One must examine whether a nation holds the moral high ground. Surely Hitler hoped to contain any threat to his own initiatives, and might have done so through the same sort of reasoning applied in this essay. Likewise, nations may seek to bolster their defense positions because they legitimately perceive a threat to their sovereignty and security. The legitimate aim of the state–the security and prosperity of its citizens and the wellbeing of the world community–may indeed be undermined by a nation that, using Hitler’s former abuses as a pretext–aggressively invades that country by deeming it a threat. For example, Richard Haass has pointed out that the NATO attack on Libya was motivated by political, and not by humanitarian, considerations.

    Interestingly, the geopolitical equation moves in a direction that mitigates such abuses, as has been the case throughout history. Rome’s expansion was ultimately checked by Northern Europe. Spain’s hegemonic tendencies were contained by Britain, and when Britain rose, it was opposed by a rising power with more legitimate aims and ideals–the United States. If US power, in conjunction with its allies, flows beyond its legitimate bounds, history appears to teach us that another center of power will rise to stem this abuse and from which will emerge an improved world climate.

    One must also draw the distinction between Hitler’s ideology of racial superiority and Iran’s Islamic underpinnings. While some of Ahmadinejad’s aggressive remarks in which he defends Iran’s right to self defense have often been emphasized at the expense of others, taken as a whole, they are a plea for international cooperation toward a peaceful world. My understanding is that Iran has not embarked on a program to develop nuclear weapons, and Iran has repeatedly said that possession of such weapons is solidly against the ideals of Islam.

    On the other hand, America and its allies have embarked on wars of choice, and the character of their actions, demonstrated by the careless and wonton destruction of societies, a high death toll extracted upon civilian populations, torture and murder of captives, extrajudicial killings of those declared enemies of the state, may indicate these countries do not hold the moral high ground. It may be best, then, for America to find ways to support the legitimate aspirations of rising power centers rather than to confront them by destructive means under the guise of stemming a threat to world peace and stability.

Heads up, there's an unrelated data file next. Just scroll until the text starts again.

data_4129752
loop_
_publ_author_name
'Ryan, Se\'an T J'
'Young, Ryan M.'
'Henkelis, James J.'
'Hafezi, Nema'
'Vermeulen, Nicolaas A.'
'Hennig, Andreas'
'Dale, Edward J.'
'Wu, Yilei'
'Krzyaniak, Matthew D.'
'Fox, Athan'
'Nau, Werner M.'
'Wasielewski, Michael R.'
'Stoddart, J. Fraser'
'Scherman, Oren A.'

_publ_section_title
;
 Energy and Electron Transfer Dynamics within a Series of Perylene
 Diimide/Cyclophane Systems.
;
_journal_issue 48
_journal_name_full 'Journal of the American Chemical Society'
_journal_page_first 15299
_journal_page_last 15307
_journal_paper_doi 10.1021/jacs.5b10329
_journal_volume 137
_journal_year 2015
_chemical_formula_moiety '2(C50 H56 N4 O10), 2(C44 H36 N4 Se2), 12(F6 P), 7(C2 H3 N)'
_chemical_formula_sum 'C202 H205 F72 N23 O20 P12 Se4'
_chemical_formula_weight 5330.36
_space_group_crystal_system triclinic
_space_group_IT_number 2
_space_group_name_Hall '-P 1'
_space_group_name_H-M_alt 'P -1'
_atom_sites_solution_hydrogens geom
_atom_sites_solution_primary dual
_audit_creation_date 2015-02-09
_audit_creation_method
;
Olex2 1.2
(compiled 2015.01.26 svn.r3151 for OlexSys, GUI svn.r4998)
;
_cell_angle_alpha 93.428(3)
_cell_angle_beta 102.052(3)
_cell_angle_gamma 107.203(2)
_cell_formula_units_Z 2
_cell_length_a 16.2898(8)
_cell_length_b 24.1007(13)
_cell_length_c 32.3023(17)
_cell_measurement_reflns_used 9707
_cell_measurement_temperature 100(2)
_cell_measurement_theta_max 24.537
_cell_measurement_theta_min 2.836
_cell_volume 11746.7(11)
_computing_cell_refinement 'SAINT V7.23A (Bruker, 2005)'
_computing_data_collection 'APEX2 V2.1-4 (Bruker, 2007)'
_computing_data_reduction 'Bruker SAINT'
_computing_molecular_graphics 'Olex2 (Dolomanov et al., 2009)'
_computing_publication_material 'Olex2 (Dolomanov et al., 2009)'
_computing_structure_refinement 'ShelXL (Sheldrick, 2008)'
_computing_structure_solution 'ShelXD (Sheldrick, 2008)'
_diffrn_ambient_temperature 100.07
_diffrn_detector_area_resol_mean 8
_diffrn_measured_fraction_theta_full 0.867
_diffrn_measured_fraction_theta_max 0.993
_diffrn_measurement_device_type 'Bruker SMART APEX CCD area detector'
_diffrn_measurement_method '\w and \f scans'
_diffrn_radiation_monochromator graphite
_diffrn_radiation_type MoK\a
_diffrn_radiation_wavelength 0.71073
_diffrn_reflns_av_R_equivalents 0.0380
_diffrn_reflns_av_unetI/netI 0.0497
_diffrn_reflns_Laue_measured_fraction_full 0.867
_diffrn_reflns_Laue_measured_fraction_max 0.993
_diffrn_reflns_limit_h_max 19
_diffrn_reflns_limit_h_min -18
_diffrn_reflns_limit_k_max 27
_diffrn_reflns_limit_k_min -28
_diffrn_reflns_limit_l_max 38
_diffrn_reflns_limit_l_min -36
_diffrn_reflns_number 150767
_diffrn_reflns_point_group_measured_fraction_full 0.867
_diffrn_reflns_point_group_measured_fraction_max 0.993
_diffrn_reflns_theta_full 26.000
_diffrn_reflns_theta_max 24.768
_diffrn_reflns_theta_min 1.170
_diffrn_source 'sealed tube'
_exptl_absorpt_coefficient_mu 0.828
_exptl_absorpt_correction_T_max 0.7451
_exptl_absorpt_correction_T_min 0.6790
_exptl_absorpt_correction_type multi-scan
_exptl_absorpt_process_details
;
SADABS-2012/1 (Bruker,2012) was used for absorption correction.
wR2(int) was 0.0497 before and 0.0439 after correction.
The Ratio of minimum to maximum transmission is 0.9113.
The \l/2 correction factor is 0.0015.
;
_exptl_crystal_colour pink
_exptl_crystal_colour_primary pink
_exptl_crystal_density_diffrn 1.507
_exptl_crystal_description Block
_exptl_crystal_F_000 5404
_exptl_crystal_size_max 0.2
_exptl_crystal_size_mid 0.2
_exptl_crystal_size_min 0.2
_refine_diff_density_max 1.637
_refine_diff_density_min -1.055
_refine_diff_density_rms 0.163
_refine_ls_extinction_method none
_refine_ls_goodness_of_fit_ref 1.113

• Posted by Tim

    Evil should be stopped. I think everyone can agree to that – from the average joe to the militant islamist. But who defines evil? Of the hundreds of innocent civilians recently killed in the the middle east as a result to drone bombs, wouldn’t the United States be “evil” to the families of the deceased? Can you imagine if the Mexican government had drone capability and accidentally killed a few hundred American citizens in its effort to fight its war on drugs?

    You speak of “aggressive expansionist states” and before you mentioned China and Iran I thought you were referring to the USA. The utter disregard of the constitution is in effect the same disobedience Hitler exhibited when breaking the treaty of Versailles. That is the first warning sign. The change of tune to preemptive aggression is another, not to mention the assassination of American citizens abroad. And although the United States is not expanding in the traditional sense, territorially, it does encourage its economic system worldwide and maintains hundreds of army bases throughout the world.

    In no sense do I defend Iran or China but you come off hypocritical without acknowledging the United States expanding roll in aggression, expansion, and rule breaking.

  • Posted by Mainvision

    Hitler had many apologists in the US and even some in the UK.
    It’s not that surprising that people come to the defence of Ahmadinejad or, earlier, Saddam – the West can never do anything right so that whoever opposes it is fine. Libertarians, contrarians, anarchists… high principles and great news for the dictators.